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Home / News and Insights / Insights / Parental Responsibility and Court Applications regarding children

What is Parental Responsibility (PR)?

PR is the legal name given to the bundle of rights, obligation and responsibilities a parent has in relation to their child.

How do I know if I have PR?

A child’s birth mother will always have PR for her child. A father will also obtain PR automatically if he is married or in a civil partnership with the mother when the child is born. An unmarried father can obtain automatic PR by being registered as the child’s father on the birth certificate (assuming the child was born after 2003).

If the child was conceived by artificial insemination on or after 6 April 2009 and you were in a civil partnership your civil partner will automatically have parental responsibility for the child. Similarly, if you were married to your same-sex spouse and the child was conceived by artificial insemination your spouse will automatically have parental responsibility for the child. Although both names should be added to the birth certificate.

How do I get PR if I don’t have it?

PR can be obtained in the following ways:

  • by subsequently marrying or entering into a civil partnership with the mother;
  • by entering into a PR agreement with the mother and filing it at the Central Family Court;
  • by obtaining a court order granting PR;
  • by being named in a child arrangements order (CAO) as a person with whom the child is to live;
  • by becoming the child’s guardian or adopting the child.

What can I do with PR?

When both parents have Parental Responsibility they are able to act jointly or independently of each other. This means some decisions can be made without the agreement or consent of the other parent.

Day to day or more minor decisions (such as what breakfast the child should have) can and should be taken by one parent without the need to consult the other parent.

When do I need consent to take actions?

The view of the court is that one parent’s PR does not ‘trump’ the other parent. Both parents are treated equally.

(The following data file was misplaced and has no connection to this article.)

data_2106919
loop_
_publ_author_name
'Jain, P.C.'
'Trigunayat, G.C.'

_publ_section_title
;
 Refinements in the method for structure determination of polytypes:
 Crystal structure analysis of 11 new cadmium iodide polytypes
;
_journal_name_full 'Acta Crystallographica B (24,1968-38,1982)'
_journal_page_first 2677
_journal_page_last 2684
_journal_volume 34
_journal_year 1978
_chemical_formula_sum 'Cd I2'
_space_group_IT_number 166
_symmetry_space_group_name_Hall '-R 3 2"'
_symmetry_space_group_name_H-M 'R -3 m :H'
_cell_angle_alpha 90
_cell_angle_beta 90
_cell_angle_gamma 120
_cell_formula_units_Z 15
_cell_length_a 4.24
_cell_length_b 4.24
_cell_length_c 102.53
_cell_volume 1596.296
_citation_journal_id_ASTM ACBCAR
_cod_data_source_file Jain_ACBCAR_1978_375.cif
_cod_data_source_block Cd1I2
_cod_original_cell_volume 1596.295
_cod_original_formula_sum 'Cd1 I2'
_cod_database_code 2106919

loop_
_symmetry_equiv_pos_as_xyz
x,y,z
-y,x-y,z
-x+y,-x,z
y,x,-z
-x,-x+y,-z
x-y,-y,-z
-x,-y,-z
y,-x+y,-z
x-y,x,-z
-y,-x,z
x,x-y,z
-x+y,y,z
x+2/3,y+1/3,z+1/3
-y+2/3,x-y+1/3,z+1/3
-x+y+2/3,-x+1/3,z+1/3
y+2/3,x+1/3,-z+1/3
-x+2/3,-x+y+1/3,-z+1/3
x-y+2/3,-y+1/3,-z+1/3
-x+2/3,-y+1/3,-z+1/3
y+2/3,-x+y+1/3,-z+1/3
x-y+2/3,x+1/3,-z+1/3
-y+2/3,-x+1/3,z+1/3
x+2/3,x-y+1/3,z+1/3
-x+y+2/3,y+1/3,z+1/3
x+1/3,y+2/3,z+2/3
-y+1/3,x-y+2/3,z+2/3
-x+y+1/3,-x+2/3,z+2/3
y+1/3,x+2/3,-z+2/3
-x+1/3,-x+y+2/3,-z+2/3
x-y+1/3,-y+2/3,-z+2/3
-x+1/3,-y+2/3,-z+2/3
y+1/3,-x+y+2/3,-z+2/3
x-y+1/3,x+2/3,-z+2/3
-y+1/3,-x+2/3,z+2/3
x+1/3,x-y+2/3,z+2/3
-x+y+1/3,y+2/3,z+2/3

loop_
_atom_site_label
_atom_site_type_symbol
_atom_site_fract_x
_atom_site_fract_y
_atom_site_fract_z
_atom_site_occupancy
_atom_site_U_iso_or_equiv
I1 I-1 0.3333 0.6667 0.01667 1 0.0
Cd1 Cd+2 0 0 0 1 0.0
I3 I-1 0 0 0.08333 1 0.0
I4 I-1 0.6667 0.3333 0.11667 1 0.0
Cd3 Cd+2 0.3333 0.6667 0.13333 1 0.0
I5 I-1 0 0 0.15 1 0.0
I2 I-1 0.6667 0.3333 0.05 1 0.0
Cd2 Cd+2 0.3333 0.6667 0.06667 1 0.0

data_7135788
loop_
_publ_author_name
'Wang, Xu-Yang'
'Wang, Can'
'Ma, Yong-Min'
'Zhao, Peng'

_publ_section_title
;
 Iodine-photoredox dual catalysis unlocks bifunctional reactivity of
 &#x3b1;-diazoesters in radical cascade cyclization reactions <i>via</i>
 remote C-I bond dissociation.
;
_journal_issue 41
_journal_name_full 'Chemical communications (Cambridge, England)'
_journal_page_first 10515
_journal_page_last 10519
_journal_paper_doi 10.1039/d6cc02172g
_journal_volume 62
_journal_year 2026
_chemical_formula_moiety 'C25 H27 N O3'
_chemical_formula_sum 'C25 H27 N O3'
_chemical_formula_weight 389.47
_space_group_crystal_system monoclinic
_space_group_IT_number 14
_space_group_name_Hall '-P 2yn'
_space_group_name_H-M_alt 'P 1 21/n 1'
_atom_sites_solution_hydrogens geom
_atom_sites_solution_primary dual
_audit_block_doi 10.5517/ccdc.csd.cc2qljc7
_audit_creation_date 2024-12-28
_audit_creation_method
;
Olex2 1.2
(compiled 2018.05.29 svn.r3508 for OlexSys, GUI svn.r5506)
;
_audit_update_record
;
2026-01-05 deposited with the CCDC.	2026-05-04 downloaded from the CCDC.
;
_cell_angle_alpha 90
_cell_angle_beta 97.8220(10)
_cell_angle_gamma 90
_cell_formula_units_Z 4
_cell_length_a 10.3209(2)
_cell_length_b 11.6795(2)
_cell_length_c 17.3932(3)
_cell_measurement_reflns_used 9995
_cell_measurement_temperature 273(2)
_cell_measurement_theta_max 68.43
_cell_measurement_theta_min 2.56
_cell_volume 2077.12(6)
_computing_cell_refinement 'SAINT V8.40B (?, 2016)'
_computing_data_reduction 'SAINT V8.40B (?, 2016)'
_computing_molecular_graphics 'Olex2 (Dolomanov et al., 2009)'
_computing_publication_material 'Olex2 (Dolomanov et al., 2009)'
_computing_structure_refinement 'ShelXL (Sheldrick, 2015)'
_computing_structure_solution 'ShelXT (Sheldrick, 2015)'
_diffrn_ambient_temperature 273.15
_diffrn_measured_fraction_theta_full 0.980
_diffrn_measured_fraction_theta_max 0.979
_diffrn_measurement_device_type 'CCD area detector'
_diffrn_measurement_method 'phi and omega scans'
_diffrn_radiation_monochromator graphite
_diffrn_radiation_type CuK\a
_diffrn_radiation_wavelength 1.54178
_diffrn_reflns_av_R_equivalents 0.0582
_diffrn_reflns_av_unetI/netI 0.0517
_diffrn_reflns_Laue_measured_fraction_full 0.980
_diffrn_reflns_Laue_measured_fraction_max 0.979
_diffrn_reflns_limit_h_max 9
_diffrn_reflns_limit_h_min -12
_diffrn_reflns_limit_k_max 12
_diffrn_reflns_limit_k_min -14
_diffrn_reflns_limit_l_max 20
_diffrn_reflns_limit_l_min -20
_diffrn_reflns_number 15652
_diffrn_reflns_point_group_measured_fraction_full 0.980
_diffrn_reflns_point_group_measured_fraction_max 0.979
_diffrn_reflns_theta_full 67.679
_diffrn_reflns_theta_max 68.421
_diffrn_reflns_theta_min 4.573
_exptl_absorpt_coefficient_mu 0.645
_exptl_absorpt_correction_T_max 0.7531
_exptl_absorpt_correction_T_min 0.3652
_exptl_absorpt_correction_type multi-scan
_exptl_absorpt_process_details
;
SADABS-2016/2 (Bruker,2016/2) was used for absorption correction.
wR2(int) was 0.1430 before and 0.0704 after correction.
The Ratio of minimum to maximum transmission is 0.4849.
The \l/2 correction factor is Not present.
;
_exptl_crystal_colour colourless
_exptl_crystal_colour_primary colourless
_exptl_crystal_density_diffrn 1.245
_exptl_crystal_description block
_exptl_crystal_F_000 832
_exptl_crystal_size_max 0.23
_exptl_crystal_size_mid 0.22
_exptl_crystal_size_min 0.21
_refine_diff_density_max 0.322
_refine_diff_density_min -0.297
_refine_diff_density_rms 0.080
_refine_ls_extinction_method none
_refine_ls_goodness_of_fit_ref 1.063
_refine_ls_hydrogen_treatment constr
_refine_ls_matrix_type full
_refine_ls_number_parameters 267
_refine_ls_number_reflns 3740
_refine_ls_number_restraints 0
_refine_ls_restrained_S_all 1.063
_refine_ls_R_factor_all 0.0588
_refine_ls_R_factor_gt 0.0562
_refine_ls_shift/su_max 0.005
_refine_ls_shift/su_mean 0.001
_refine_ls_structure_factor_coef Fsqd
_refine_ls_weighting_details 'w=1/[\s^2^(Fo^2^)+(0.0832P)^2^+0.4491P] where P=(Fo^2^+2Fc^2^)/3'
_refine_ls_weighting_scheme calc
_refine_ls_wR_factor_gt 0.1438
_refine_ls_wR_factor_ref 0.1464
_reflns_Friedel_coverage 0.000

The court expects there to be agreement on the bigger decisions including:

  • determining the child’s education and where the child goes to school;
  • choosing, registering or changing the child’s name; and
  • consenting to an operation or (non emergency) medical treatment.

In addition to the above, each of you need the consent of the other parent to take the child out of the jurisdiction of England and Wales, whether this would be for a holiday or permanent move (subject to one exception which is referenced below). If one of you were to remove a child from England and Wales without the permission of the other parent, this would be child abduction which is a criminal offence.

What can I do if we don’t agree?

If you cannot agree and have explored mediation or other methods to help you reach an agreement, either parent can apply to the court for the court to made a determination. The court has the power to decide how people can exercise their Parental Responsibility or to limit how they exercise it. The focus of the court will be what they consider to be in the best interests of the child.

What orders can the court make?

The court can make the following orders:

  1. Child Arrangements Order
  2. Prohibited Steps Order; and / or
  3. Specific Issue Order.

Child Arrangements Order

The court can make decisions about who the child lives with, who the child spends time with and the specific arrangements for when they live and spend time with each parent. It is possible for the court to determine that a child ‘lives with’ both of their parents.